On Tuesday, August 4th my paternal grandmother died in her sleep a few days after having a major stroke. She was 97 years old. Grandma Foster was one of these people who was always looking out for other people almost like they were her own kids. I can imagine as the oldest of eight siblings growing up on a farm in Nebraska during the Great Depression she would have developed those skills of caring for others and making that a huge part of her life at an early age.
Every summer my brother and I would spend a few days with her in her hometown. After my Grandpa Foster died of a heart attack at their farmstead in the early 1980s she moved into town. While I can’t remember the farmstead she, grandpa, and my dad lived on, she and my dad both used to tell us stories about life on their farm. Grandma was one of these farmers’ wives who could do a little bit of everything. She said she could have taken a chicken from the henhouse and cooked on the dining room table in about an hour. She also did quite a bit of the same farm work my grandpa was doing during the first few years of their marriage right alongside him out in the field. This was back in the late 1930s when the corn crops where still being harvested by hand well into the winter.
During World War II, after my grandfather couldn’t qualify for the army as in enlisted soldier because of his age, grandma and grandpa went to Wichita, Kansas to work in an aircraft factory. They both worked in that factory for the duration of the war. A few years after the war ended the family moved back to Nebraska. My grandpa farmed for the rest of his life. It wasn’t until a few years ago that I realized that grandpa and grandma never owned their own land and instead farmed for others. In addition to being a farm wife and a worker in a aircraft factory, Grandma Foster worked for a number of years as a payroll clerk in an automotive parts plant. In the 1960s and 1970s she was filling out those payrolls by hand, doing several hundred of those every two weeks. She didn’t have much time to enjoy retirement before grandpa had his heart attack but she did enjoy having her grandkids and the kids of her extended family around as much as possible.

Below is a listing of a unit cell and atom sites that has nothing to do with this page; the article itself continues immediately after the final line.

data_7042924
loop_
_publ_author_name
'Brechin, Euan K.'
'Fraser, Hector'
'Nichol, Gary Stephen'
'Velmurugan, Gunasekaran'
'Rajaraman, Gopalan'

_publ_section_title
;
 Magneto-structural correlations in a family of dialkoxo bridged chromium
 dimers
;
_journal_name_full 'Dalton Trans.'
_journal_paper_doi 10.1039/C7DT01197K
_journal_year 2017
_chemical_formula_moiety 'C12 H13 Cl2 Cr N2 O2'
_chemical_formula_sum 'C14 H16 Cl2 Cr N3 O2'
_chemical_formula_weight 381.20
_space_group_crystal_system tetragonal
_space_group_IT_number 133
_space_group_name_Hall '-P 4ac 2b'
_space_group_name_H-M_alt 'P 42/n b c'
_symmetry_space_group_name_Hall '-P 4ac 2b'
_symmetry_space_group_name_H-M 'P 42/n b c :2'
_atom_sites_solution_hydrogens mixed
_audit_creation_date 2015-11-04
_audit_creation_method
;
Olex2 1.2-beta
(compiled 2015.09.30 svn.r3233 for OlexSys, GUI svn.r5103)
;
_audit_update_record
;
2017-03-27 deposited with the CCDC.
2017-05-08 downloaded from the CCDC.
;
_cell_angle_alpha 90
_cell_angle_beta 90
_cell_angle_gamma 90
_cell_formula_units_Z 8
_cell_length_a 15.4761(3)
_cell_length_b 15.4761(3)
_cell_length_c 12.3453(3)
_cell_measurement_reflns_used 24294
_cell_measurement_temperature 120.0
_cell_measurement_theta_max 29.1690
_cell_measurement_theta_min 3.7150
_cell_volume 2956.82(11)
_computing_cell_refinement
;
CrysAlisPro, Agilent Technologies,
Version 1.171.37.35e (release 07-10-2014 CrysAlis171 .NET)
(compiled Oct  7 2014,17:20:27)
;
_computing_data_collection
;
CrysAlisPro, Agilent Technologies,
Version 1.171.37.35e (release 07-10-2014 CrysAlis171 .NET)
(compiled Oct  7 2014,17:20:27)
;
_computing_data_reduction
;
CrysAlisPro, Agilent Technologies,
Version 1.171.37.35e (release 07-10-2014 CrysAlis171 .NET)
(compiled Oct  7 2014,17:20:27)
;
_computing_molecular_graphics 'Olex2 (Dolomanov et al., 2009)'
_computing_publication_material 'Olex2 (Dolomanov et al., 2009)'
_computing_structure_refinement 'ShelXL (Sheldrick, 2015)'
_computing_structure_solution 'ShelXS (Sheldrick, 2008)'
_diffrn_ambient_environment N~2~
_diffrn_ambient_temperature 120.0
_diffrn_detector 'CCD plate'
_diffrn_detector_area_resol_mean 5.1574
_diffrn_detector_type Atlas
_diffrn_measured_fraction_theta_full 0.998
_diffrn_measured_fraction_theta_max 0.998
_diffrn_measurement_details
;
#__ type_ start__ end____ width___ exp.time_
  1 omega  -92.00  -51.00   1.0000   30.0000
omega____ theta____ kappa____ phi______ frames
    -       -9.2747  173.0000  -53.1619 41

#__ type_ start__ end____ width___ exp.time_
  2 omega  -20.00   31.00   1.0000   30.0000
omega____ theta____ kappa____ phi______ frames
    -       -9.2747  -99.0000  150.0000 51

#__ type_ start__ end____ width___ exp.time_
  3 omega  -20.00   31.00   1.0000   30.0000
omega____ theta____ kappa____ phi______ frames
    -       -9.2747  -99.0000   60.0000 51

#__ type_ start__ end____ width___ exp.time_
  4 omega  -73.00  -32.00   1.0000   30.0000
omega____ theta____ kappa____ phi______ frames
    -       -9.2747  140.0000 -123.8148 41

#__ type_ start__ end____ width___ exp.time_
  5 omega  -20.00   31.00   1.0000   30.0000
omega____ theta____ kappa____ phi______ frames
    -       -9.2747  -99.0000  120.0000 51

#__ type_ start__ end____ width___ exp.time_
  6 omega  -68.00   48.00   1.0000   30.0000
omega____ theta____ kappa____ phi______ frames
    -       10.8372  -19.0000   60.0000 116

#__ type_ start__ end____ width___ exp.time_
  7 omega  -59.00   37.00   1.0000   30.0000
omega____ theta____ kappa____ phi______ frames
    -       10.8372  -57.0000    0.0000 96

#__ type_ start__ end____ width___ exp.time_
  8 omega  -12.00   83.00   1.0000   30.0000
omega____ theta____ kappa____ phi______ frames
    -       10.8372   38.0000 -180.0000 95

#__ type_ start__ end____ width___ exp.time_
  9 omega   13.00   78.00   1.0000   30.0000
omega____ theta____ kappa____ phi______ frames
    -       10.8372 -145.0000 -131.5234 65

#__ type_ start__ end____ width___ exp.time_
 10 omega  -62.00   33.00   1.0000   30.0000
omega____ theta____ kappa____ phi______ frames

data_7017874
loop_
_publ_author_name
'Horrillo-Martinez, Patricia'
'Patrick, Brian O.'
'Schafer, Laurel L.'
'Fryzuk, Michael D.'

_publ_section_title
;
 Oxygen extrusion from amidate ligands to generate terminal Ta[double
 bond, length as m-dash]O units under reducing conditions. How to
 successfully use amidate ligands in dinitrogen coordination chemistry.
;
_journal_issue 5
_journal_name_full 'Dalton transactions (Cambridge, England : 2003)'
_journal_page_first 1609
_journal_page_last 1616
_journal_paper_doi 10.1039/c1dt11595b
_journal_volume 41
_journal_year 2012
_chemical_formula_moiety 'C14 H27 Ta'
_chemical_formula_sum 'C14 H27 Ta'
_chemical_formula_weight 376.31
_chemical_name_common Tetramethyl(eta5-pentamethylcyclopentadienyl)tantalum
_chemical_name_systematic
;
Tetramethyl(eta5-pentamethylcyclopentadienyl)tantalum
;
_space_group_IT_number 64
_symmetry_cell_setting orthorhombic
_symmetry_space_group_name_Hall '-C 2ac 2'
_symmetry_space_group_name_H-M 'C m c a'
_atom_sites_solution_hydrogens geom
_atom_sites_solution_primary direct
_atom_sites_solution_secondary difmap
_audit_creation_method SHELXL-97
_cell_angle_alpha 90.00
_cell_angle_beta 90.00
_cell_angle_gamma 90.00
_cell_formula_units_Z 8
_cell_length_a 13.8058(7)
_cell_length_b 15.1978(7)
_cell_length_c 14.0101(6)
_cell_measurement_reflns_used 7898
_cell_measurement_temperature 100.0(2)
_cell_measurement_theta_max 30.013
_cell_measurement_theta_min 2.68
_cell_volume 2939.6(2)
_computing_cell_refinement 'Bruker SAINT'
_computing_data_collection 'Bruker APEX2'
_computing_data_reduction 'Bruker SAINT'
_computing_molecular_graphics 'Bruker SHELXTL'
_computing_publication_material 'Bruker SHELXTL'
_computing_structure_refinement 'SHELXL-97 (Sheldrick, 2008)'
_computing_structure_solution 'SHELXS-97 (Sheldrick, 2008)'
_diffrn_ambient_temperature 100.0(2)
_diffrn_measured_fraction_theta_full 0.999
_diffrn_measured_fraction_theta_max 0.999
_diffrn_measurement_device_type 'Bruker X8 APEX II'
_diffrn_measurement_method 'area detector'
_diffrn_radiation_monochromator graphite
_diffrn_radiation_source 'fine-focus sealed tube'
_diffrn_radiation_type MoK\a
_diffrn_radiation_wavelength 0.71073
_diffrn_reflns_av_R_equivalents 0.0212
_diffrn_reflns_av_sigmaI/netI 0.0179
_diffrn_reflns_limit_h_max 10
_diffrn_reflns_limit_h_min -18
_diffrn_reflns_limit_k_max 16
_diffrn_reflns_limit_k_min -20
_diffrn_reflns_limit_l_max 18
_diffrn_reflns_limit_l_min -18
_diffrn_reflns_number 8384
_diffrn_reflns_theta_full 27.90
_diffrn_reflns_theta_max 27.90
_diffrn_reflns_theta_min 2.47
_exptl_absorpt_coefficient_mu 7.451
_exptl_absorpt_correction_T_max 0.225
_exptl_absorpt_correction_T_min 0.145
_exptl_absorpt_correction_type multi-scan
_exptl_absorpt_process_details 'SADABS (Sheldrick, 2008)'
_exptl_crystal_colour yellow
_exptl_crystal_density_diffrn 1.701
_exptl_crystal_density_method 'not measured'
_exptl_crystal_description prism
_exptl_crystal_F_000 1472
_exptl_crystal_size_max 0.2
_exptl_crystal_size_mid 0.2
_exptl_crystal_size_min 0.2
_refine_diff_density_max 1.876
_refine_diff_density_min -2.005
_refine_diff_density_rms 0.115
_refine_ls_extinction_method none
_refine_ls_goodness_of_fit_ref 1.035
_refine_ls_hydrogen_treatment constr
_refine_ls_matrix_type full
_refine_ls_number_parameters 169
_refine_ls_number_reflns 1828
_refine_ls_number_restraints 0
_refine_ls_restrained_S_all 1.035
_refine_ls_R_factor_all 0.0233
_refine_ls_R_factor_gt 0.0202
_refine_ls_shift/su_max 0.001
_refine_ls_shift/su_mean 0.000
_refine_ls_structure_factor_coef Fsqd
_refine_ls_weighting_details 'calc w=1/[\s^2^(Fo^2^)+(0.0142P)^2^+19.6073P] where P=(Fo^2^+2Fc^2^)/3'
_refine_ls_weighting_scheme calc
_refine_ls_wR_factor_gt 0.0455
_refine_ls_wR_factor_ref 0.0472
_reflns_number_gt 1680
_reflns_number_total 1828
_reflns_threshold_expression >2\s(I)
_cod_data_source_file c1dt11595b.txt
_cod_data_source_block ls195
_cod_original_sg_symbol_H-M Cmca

Even though I have been fighting a mental illness for my entire adult life I’m not as distraught by her death as I thought I would be. That might be changing soon as my dad, my brother, and I will be spending the weekend cleaning out her apartment. I’m also going to be one of the pall bearers. I was a pall bearer at my maternal grandmother’s funeral too. But as I have been working with a mental illness for quite some time I know myself well enough that often anticipating some bad event will not only lead me into a downward spiral, the anticipation will be worse than the event itself.
So as of right now I’m not thinking about cleaning out the apartment or the funeral or being a pall bearer or the visitation the night before the funeral. It helps that we had a small birthday bash for her a couple of months ago and she was as mentally sharp as ever then. She had been hampered by arthritis for the last several years that made walking without a walker or a cane very tough. As much of an extrovert as my grandmother was this had to be tough. But she managed to stay in contact with her many friends and family members through Facebook and phone calls. She was one of these who wasn’t afraid to use new technologies while not losing the old style compassion and empathy for others. Grandma used her Facebook account to show her caring and to keep others aware of what went on in their social circles. A couple years ago she said that she went from being in awe of the Ford Model T to looking at flying drones just in her lifetime. Who knows what my nephews and niece will see in theirs.
At this moment I’m not completely torn up that this compassionate sweet lady has died and is leaving a void that will have to be filled by others. In time that void will be filled by others in our family and among her friends as it is natural for others to step into rolls that others filled after a death. Rather than being distraught about her death, I’m grateful that she and those like her lived and impacted as many people as they did.